Sir Anthony van Dyck

Queen Henrietta Maria, 1609 - 1669. Queen of Charles I (Published 1854)

About this artwork

The youngest daughter of Henry IV of France, Henrietta Maria married Charles I in 1625. During the Civil War she was devoted to her husband’s cause and sold much of her jewellery and silver to fund his campaign. In 1644 she moved to France and was soon joined by members of the Royal court fleeing the war in England. Five years later her husband was executed after being convicted of treason. Henriette Maria (as she was known after moving to France) spent the rest of her life in mourning clothes and sought to promote her son, Charles, as king, which eventually happened in 1660 following the Restoration. This print of Henriette Maria is based on a portrait by Sir Anthony van Dyck painted in 1632. It was extremely popular and a number of copies were made and circulated throughout the country.

Sir Anthony van Dyck

Jean Ferdinand Joubert

Sir Anthony van Dyck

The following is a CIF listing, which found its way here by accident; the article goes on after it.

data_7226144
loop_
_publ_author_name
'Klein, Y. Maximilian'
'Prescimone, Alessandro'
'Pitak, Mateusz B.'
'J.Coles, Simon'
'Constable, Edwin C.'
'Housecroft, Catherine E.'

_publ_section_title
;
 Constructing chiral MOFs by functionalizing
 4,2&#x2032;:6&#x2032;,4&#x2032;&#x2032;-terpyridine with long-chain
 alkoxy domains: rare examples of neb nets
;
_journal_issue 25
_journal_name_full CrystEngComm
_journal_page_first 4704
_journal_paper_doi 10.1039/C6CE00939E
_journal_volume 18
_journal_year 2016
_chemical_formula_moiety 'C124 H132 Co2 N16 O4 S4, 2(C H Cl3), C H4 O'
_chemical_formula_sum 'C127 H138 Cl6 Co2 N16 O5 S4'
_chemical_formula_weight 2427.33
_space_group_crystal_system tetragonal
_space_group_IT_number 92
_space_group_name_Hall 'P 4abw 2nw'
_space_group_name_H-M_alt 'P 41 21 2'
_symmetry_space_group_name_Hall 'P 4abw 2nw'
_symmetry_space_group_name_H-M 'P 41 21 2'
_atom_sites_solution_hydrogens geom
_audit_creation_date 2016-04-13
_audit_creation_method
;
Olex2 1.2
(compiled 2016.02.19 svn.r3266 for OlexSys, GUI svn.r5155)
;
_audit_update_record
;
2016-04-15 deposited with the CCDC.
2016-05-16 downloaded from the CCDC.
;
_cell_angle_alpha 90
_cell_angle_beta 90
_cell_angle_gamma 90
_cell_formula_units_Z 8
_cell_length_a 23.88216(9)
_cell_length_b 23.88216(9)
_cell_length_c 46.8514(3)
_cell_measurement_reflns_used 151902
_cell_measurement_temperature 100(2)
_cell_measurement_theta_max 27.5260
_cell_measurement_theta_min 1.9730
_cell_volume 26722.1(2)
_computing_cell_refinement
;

Van Dyck is perhaps most famous for the grand and elegant portraits he painted of the British aristocracy when he was court painter to King Charles I. He trained in Antwerp, and worked in Rubens’s studio as an assistant. His outstanding talents were recognised and encouraged by Rubens, who described him as his ‘best pupil’. Van Dyck developed his sumptuous portrait style during time spent in Italy, but also painted impressive religious, allegorical and mythical works. After returning to Antwerp for several years, Van Dyck moved to London in 1632, having accepted the King’s invitation to work for him, and remained there for the rest of his short but influential career.

Jean Ferdinand Joubert

Born in Paris, Joubert studied under the engraver, Henriquel-Dupont. Joubert then moved to London where he lived for many years engraving portraits after important artists such as Sir Anthony van Dyck.